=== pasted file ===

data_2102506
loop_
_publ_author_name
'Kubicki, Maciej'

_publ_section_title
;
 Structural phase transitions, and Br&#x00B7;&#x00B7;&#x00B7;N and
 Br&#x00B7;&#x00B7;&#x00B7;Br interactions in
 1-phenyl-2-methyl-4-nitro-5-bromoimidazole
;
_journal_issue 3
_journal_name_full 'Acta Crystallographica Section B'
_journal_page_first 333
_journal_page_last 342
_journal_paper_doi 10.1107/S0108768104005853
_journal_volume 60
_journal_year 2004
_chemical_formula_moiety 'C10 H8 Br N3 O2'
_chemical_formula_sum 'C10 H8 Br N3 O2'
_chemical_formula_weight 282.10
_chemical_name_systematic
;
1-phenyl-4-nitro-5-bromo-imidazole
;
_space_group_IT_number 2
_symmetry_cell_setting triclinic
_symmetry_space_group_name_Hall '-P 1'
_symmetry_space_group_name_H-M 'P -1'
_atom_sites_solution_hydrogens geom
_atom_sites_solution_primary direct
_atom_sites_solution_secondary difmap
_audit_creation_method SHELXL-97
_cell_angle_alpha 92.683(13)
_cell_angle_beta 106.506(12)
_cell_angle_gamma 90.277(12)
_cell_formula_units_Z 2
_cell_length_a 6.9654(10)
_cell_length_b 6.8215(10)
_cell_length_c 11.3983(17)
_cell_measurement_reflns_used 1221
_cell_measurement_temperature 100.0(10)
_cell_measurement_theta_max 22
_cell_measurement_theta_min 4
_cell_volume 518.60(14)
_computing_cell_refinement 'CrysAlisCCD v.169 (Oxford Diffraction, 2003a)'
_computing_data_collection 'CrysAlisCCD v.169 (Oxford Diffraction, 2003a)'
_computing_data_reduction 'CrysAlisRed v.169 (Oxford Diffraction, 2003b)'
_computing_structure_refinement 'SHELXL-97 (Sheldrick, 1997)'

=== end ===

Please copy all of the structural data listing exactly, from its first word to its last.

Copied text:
data_2102506
loop_
_publ_author_name
'Kubicki, Maciej'

_publ_section_title
;
 Structural phase transitions, and Br&#x00B7;&#x00B7;&#x00B7;N and
 Br&#x00B7;&#x00B7;&#x00B7;Br interactions in
 1-phenyl-2-methyl-4-nitro-5-bromoimidazole
;
_journal_issue 3
_journal_name_full 'Acta Crystallographica Section B'
_journal_page_first 333
_journal_page_last 342
_journal_paper_doi 10.1107/S0108768104005853
_journal_volume 60
_journal_year 2004
_chemical_formula_moiety 'C10 H8 Br N3 O2'
_chemical_formula_sum 'C10 H8 Br N3 O2'
_chemical_formula_weight 282.10
_chemical_name_systematic
;
1-phenyl-4-nitro-5-bromo-imidazole
;
_space_group_IT_number 2
_symmetry_cell_setting triclinic
_symmetry_space_group_name_Hall '-P 1'
_symmetry_space_group_name_H-M 'P -1'
_atom_sites_solution_hydrogens geom
_atom_sites_solution_primary direct
_atom_sites_solution_secondary difmap
_audit_creation_method SHELXL-97
_cell_angle_alpha 92.683(13)
_cell_angle_beta 106.506(12)
_cell_angle_gamma 90.277(12)
_cell_formula_units_Z 2
_cell_length_a 6.9654(10)
_cell_length_b 6.8215(10)
_cell_length_c 11.3983(17)
_cell_measurement_reflns_used 1221
_cell_measurement_temperature 100.0(10)
_cell_measurement_theta_max 22
_cell_measurement_theta_min 4
_cell_volume 518.60(14)
_computing_cell_refinement 'CrysAlisCCD v.169 (Oxford Diffraction, 2003a)'
_computing_data_collection 'CrysAlisCCD v.169 (Oxford Diffraction, 2003a)'
_computing_data_reduction 'CrysAlisRed v.169 (Oxford Diffraction, 2003b)'
_computing_structure_refinement 'SHELXL-97 (Sheldrick, 1997)'